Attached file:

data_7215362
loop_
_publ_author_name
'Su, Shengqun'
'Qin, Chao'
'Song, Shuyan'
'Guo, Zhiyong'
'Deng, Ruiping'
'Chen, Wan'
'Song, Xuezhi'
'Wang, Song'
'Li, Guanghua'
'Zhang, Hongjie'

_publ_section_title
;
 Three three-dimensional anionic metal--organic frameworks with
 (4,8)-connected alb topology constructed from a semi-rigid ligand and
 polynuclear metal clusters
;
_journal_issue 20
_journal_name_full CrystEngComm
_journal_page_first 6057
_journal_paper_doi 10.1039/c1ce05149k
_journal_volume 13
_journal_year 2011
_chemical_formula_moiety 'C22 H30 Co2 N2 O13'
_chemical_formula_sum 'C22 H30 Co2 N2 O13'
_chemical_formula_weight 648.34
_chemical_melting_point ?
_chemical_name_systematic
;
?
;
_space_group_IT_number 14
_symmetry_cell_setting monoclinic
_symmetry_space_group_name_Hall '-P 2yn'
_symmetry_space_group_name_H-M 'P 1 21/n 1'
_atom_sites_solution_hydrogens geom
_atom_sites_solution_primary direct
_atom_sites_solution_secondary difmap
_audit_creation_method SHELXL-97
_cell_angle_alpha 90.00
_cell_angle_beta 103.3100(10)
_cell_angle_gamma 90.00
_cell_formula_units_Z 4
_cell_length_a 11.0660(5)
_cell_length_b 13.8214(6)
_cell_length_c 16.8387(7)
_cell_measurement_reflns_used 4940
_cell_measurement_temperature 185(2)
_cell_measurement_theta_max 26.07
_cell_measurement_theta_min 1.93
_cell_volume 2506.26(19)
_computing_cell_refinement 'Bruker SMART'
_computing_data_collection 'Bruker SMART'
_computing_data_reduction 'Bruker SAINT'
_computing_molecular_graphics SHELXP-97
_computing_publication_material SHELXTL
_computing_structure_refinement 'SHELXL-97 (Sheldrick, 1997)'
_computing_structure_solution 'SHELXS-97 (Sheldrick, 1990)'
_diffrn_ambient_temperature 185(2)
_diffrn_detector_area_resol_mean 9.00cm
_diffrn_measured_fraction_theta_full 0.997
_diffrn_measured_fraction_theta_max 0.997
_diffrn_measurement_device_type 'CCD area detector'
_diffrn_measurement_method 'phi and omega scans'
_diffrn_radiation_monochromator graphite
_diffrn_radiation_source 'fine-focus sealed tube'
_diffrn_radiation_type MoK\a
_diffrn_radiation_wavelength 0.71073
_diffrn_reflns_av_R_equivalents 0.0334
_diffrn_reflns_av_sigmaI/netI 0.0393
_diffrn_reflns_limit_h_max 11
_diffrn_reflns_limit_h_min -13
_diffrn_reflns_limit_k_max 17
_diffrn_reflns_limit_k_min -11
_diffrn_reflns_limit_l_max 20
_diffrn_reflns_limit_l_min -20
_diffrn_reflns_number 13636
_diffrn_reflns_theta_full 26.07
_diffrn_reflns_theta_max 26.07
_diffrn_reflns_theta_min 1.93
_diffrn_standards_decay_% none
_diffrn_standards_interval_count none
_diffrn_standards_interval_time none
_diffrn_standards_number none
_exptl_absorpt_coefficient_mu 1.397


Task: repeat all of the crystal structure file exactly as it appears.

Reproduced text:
data_7215362
loop_
_publ_author_name
'Su, Shengqun'
'Qin, Chao'
'Song, Shuyan'
'Guo, Zhiyong'
'Deng, Ruiping'
'Chen, Wan'
'Song, Xuezhi'
'Wang, Song'
'Li, Guanghua'
'Zhang, Hongjie'

_publ_section_title
;
 Three three-dimensional anionic metal--organic frameworks with
 (4,8)-connected alb topology constructed from a semi-rigid ligand and
 polynuclear metal clusters
;
_journal_issue 20
_journal_name_full CrystEngComm
_journal_page_first 6057
_journal_paper_doi 10.1039/c1ce05149k
_journal_volume 13
_journal_year 2011
_chemical_formula_moiety 'C22 H30 Co2 N2 O13'
_chemical_formula_sum 'C22 H30 Co2 N2 O13'
_chemical_formula_weight 648.34
_chemical_melting_point ?
_chemical_name_systematic
;
?
;
_space_group_IT_number 14
_symmetry_cell_setting monoclinic
_symmetry_space_group_name_Hall '-P 2yn'
_symmetry_space_group_name_H-M 'P 1 21/n 1'
_atom_sites_solution_hydrogens geom
_atom_sites_solution_primary direct
_atom_sites_solution_secondary difmap
_audit_creation_method SHELXL-97
_cell_angle_alpha 90.00
_cell_angle_beta 103.3100(10)
_cell_angle_gamma 90.00
_cell_formula_units_Z 4
_cell_length_a 11.0660(5)
_cell_length_b 13.8214(6)
_cell_length_c 16.8387(7)
_cell_measurement_reflns_used 4940
_cell_measurement_temperature 185(2)
_cell_measurement_theta_max 26.07
_cell_measurement_theta_min 1.93
_cell_volume 2506.26(19)
_computing_cell_refinement 'Bruker SMART'
_computing_data_collection 'Bruker SMART'
_computing_data_reduction 'Bruker SAINT'
_computing_molecular_graphics SHELXP-97
_computing_publication_material SHELXTL
_computing_structure_refinement 'SHELXL-97 (Sheldrick, 1997)'
_computing_structure_solution 'SHELXS-97 (Sheldrick, 1990)'
_diffrn_ambient_temperature 185(2)
_diffrn_detector_area_resol_mean 9.00cm
_diffrn_measured_fraction_theta_full 0.997
_diffrn_measured_fraction_theta_max 0.997
_diffrn_measurement_device_type 'CCD area detector'
_diffrn_measurement_method 'phi and omega scans'
_diffrn_radiation_monochromator graphite
_diffrn_radiation_source 'fine-focus sealed tube'
_diffrn_radiation_type MoK\a
_diffrn_radiation_wavelength 0.71073
_diffrn_reflns_av_R_equivalents 0.0334
_diffrn_reflns_av_sigmaI/netI 0.0393
_diffrn_reflns_limit_h_max 11
_diffrn_reflns_limit_h_min -13
_diffrn_reflns_limit_k_max 17
_diffrn_reflns_limit_k_min -11
_diffrn_reflns_limit_l_max 20
_diffrn_reflns_limit_l_min -20
_diffrn_reflns_number 13636
_diffrn_reflns_theta_full 26.07
_diffrn_reflns_theta_max 26.07
_diffrn_reflns_theta_min 1.93
_diffrn_standards_decay_% none
_diffrn_standards_interval_count none
_diffrn_standards_interval_time none
_diffrn_standards_number none
_exptl_absorpt_coefficient_mu 1.397